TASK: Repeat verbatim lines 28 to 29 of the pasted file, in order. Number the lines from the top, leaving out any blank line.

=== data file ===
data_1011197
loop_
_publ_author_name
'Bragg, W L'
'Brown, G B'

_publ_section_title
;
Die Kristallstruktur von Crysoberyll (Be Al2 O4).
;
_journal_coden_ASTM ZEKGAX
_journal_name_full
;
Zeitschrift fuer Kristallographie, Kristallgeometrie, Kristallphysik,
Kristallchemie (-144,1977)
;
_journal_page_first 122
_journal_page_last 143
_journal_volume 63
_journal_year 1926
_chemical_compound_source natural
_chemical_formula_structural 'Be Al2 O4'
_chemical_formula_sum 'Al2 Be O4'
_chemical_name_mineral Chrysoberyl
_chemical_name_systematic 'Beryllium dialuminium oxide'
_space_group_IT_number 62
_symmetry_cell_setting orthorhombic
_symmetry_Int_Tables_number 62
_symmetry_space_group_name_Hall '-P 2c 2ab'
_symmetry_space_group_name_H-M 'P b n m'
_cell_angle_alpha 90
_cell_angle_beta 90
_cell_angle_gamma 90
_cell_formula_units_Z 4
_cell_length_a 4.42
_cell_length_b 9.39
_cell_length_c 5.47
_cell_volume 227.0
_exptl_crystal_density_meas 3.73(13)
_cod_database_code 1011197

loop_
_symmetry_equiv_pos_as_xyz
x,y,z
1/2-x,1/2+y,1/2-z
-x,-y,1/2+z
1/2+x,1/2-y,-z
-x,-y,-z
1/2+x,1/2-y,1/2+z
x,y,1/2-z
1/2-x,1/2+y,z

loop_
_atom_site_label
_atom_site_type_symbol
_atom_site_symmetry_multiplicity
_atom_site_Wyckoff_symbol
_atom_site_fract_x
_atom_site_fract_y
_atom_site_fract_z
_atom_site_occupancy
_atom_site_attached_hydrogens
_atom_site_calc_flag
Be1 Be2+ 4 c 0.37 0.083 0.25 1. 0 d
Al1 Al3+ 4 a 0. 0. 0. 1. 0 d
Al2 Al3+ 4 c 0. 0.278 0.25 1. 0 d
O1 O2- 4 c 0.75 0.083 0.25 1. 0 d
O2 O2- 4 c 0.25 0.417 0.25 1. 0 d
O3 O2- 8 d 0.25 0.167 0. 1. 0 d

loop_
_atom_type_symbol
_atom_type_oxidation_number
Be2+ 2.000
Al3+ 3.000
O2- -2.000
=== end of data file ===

_symmetry_space_group_name_Hall '-P 2c 2ab'
_symmetry_space_group_name_H-M 'P b n m'